2. Allergy, Asthma, & Immunology Associates, LTD, Scottsdale, AZ.
3. Rush Medical College, Chicago, IL.
4. Department of Radiation Oncology, Rush University Medical Center, Chicago, IL.
5. Department of Radiation Oncology, Rush University Medical Center, Chicago, IL.
Purpose: We sought to identify factors predictive of development of radiation pneumonitis and pulmonary fibrosis following split course concurrent chemoirradiation for locally advanced non-small cell lung cancer (LA-NSCLC).
Methods and Materials: We reviewed records of 108 patients treated with regimen of split course radiotherapy (median 60 Gy in 30 fractions) and concurrent chemotherapy for stage IIIa/IIIb NSCLC. Fisher's Exact Test and Paired Student T Test were performed to identify factors predictive of development of any pulmonary toxicity (pneumonitis or fibrosis of any grade) and severe pulmonary toxicity (grade 3 or higher pneumonitis, grade 2 or higher fibrosis).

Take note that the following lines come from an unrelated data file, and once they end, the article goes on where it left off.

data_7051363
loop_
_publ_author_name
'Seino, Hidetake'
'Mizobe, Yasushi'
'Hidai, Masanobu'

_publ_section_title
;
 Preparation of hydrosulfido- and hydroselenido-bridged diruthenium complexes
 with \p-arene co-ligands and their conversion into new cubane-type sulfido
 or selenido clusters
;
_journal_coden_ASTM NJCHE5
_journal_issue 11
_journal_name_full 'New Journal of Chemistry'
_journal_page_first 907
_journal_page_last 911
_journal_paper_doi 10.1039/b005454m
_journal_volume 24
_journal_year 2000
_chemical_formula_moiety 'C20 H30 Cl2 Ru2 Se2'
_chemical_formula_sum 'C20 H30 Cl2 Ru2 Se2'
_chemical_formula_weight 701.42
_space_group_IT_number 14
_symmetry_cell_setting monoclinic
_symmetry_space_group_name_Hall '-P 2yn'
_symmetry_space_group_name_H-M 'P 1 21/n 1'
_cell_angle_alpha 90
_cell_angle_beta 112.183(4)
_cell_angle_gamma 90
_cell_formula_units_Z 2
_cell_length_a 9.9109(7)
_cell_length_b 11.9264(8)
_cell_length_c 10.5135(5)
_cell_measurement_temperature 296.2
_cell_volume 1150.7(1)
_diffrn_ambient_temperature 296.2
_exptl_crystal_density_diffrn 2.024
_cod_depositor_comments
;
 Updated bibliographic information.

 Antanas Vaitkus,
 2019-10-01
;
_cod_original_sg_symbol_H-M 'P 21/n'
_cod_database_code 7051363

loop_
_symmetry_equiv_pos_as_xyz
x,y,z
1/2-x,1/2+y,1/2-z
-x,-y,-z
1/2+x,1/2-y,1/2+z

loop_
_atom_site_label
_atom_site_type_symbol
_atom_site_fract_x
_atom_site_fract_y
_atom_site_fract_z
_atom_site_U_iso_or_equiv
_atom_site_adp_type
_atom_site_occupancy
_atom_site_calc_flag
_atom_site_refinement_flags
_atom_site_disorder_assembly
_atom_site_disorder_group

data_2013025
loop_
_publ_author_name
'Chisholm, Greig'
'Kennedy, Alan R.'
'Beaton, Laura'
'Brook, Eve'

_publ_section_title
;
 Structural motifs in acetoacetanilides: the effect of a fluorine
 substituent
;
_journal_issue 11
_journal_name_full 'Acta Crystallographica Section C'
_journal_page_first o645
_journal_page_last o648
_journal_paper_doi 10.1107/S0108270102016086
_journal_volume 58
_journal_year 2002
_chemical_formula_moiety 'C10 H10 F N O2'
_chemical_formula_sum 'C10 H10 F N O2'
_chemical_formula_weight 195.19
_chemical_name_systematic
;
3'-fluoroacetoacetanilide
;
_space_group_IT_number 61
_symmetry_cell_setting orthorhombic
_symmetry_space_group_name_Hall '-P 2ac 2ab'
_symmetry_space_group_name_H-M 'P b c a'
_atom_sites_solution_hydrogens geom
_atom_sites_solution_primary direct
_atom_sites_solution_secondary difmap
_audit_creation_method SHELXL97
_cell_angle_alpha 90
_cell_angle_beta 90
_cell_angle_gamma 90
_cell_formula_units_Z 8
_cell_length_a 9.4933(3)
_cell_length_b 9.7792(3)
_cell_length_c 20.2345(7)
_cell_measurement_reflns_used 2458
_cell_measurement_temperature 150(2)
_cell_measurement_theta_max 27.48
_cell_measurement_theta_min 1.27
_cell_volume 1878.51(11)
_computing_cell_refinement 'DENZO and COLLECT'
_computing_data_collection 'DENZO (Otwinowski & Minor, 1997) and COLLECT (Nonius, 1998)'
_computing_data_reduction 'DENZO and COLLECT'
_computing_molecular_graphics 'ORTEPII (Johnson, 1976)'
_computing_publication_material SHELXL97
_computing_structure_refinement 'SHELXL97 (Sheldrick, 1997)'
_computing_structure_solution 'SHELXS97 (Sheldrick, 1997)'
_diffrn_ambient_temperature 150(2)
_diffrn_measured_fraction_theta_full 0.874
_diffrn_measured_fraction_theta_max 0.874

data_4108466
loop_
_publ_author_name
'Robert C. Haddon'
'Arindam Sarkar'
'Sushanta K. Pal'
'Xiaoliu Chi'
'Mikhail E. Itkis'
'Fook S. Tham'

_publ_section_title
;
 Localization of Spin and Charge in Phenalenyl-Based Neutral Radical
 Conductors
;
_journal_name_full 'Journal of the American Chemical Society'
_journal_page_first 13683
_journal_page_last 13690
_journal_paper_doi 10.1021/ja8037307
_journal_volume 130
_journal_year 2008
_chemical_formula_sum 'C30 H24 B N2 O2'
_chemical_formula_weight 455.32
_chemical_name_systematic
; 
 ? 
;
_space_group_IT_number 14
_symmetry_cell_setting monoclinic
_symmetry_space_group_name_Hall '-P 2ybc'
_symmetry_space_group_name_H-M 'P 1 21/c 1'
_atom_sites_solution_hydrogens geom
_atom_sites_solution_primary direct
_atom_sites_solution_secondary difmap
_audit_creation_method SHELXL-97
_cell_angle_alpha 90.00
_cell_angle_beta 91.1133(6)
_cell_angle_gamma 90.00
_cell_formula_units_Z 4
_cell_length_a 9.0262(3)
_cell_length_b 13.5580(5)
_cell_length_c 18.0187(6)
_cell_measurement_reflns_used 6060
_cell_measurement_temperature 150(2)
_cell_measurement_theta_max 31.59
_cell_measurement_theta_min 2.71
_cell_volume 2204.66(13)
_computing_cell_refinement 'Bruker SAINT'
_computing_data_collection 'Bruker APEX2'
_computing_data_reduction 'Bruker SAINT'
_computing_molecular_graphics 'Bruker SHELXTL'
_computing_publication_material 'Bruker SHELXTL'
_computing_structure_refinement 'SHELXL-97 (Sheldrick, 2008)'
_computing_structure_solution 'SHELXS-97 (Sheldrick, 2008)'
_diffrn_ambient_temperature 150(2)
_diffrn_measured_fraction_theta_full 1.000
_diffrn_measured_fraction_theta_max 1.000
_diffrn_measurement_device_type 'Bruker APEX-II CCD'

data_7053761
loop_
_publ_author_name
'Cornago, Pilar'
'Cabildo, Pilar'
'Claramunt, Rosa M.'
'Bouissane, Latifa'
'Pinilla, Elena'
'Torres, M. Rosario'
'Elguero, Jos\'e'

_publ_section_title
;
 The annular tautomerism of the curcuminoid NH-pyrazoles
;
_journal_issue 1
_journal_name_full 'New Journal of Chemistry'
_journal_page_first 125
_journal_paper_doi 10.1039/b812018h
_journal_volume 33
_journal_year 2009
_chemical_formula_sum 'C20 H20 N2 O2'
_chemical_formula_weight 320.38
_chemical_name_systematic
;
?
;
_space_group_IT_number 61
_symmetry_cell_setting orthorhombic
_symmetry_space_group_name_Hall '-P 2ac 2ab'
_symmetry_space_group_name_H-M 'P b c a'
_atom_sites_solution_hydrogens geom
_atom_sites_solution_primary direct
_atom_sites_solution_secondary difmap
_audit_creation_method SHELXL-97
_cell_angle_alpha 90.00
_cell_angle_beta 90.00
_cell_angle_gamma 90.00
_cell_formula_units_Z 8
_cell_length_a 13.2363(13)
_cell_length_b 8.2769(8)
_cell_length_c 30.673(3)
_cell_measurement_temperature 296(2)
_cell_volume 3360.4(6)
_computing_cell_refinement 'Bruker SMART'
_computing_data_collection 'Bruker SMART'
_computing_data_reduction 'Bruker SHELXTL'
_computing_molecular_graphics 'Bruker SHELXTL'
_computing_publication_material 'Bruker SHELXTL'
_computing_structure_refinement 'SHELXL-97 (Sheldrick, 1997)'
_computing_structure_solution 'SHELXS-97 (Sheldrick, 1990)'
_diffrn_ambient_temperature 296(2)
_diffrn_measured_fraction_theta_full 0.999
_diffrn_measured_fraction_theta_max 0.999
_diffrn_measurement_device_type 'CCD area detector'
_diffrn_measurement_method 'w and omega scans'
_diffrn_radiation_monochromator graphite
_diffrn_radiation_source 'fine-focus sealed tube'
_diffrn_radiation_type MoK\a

Results: 56 patients (51.2%%) developed any toxicity; 22 patients (20.4%) developed severe toxicity. The following predictive factors were identified for any and severe pulmonary toxicity, respectively: reactive airway disease (RAD), age, RV % expected (EXP), PEF %EXP, FEV1/FVC ratio, smoking status; and RAD, FEV1 %EXP, FVC %EXP, FEV1/FVC %EXP, RV %EXP, FEF25/75 %EXP, PEF %EXP, S-GAW %, FEV1, FVC, and FEV1/FVC .
Conclusions: Our overall rates of any and severe pulmonary toxicity are acceptable. History of RAD and active smoking are protective, whereas patients with severe COPD have increased risk. A trend was seen toward improved outcomes with the use of prophylactic steroid control medication. These results should be confirmed in the context of a prospective study.